Did Umberto Lenzi direct the 1989 film, Nightmare Beach?
That’s a question that Italian horror fans have been debating for a while now. The film’s credited director is Harry Kirkpatrick. Due to the fact that Kirkpatrick has no other known credits, it’s generally agreed that Kirkpatrick was a pseudonym. But was it a pseudonym for Lenzi, screenwriter James Justice, or both of them? In an interview for the book Spaghetti Nightmares, Lenzi said that he was originally hired to direct but, at the last minute, he changed his mind because he felt the film was too similar to his 1972 giallo, Seven Blood-Stained Orchids. Lenzi says that he withdrew from directing but that he remained on set to provide technical assistance to the film’s actual director, “Harry Kirkpatrick,” who Lenzi also says co-wrote the script. That may sound simple enough but skeptics point out that worrying about repeating himself didn’t dissuade Lenzi from following up Eaten Alive with Cannibal Ferox. (Add to that, would Lenzi really have been concerned about duplicating a film that he made 17 years previously?) As well, James Justice only has two credits listed on the imdb, one for writing this film and one for 2006’s Lesser Evil.
(For the record, I did a google search on James Justice and I didn’t find much. However, I did comes across several Scientology sites that featured testimonials from “James Justice, screenwriter.”)
As for what the film’s about, it’s a strange combination of genres. It starts out with a prisoner named Diablo (Tony Bolano) being sent to Florida’s electric chair. Diablo was the leader of an infamous motorcycle gang. He was convicted of murdering a teenage girl but, as he dies, Diablo yells that he’s been framed and that he was innocent.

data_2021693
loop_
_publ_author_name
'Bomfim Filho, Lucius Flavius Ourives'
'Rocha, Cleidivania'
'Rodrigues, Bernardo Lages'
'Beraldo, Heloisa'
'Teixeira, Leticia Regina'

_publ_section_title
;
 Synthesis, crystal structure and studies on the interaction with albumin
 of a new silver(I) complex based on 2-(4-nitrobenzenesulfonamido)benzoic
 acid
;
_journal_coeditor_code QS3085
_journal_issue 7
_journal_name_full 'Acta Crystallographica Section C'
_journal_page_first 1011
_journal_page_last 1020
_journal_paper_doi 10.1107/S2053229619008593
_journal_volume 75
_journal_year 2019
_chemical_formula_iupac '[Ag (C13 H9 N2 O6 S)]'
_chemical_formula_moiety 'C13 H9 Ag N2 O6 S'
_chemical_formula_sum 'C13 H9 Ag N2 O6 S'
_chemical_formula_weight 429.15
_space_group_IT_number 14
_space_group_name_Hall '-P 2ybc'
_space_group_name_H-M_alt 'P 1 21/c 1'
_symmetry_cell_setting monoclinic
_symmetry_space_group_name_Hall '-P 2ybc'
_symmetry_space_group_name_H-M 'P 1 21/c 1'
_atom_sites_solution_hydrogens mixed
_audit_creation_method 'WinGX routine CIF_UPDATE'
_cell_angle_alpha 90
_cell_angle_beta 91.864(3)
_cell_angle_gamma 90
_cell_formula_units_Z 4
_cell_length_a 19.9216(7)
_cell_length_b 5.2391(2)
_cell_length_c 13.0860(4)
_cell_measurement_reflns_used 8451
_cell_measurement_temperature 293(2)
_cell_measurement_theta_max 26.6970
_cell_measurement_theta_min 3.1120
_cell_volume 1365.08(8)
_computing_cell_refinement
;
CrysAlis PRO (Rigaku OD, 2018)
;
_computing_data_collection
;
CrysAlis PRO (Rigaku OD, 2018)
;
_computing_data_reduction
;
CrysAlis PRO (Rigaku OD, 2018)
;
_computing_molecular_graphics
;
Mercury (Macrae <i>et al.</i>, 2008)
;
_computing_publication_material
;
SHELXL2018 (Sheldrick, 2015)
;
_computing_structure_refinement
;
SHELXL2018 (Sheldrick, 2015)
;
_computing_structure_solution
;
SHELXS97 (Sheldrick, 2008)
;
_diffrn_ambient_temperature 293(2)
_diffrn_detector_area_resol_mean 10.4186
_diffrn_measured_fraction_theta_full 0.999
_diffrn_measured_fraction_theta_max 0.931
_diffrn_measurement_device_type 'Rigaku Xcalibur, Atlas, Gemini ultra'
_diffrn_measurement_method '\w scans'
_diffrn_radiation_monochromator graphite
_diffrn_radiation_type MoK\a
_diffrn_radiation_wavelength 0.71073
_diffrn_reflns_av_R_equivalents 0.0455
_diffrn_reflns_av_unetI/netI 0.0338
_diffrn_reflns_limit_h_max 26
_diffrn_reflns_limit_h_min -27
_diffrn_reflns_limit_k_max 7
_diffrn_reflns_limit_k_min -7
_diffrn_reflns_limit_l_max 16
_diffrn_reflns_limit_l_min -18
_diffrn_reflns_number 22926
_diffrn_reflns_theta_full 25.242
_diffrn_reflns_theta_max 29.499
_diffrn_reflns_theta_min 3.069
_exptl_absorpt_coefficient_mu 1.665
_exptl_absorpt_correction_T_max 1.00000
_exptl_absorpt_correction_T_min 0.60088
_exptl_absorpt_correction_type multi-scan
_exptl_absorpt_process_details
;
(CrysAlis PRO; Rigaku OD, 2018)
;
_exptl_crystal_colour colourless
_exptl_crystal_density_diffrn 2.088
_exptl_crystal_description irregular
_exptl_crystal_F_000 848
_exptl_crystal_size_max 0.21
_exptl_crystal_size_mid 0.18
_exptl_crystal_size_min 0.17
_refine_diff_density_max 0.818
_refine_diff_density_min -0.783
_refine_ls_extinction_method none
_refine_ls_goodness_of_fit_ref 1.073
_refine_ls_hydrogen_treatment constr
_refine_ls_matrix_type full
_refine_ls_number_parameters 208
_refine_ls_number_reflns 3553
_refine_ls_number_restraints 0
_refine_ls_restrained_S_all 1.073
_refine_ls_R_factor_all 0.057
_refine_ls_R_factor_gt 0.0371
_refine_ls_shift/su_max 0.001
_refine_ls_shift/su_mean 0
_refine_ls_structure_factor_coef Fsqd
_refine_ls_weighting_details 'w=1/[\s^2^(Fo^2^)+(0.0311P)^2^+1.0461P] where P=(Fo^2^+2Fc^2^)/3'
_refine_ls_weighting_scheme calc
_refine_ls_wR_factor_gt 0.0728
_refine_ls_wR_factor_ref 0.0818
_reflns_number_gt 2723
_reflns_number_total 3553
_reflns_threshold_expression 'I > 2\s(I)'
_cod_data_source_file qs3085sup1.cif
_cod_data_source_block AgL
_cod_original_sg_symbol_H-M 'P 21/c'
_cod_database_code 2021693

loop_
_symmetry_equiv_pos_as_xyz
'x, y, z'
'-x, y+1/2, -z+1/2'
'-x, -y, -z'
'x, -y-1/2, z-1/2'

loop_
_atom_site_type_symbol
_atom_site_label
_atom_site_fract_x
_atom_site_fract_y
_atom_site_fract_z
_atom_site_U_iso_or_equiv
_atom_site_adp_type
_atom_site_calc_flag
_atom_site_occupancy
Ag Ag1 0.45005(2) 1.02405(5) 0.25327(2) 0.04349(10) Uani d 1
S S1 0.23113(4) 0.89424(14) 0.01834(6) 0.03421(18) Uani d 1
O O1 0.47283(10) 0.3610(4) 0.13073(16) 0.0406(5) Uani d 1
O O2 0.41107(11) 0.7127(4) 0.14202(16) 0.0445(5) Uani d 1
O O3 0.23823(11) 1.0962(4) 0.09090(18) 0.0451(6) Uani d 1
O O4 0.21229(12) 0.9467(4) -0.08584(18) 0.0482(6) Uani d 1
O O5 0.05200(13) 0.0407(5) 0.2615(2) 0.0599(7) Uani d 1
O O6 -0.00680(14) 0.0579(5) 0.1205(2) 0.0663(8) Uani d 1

However, no need to worry too much about Diablo! No sooner has Diablo been sent to the chair then suddenly, Nightmare Beach turns into a spring break comedy! Teenagers and college students are flooding the beaches of Florida and all they want to do is have a good time! The local fire-and-brimstone preacher (Lance Le Gault) can’t stop the party, no matter how many times he says that everyone’s going to Hell. The police chief (John Saxon) puts extra patrols on the beach. The local doctor (Michael Parks) prepares to treat a hundred cases of alcohol poisoning.
The beach turns into a huge party! Bands play. T-shirts get wet. For some reason, one dorky frat boy does the whole pretending to be dead while floating in the pool routine. A young woman tries to stay in a hotel for free without getting caught. Meanwhile, two college football players, Skip (Nicolas de Toth) and Ronny (Rawley Valverde) roll into town. Skip is depressed because he lost the big game but Ronny is determined that his best friend is going to have a good time and get laid! Whenever Skip gets depressed, Ronny pelts him with condoms.
It’s Spring Break! Everyone’s going to have a good time…
Except, suddenly, a mysterious figure on a motorcycle rolls into town. He never speaks. He never takes off his helmet. However, he does electrocute everyone that he meets. Sometimes, he uses live wires and sometimes, he just has them sit on the back of his motorcycle, which has been designed to act as an electric chair. Could it be the ghost of Diablo, seeking vengeance? When Ronny disappears — NO! NOT COMEDY RELIEF RONNY — Skip is determined to find out what’s going on. Working with him is Gail (Sara Buxton), the sister of the girl that Diablo was convicted of murdering…
One reason why so many Italian horror aficionados are convinced that Umberto Lenzi must have directed Nightmare Beach is because, with its odd mix of genres and its weird combination of comedy and extreme gore, it just feels like an Umberto Lenzi film. Add to that, around the same time that Nightmare Beach was filmed and released, Lenzi also filmed and released another film about teenagers being murdered during spring break, Hitcher In The Dark.
Because it’s such a strange mix of genres, Nightmare Beach is a much more interesting film than Hitcher In The Dark. The motorcycle-driving killer is somehow both ludicrous and frightening at the same time. Plus, how can you resist a movie with both John Saxon and Michael Parks as ineffectual authority figures? It just can’t be done.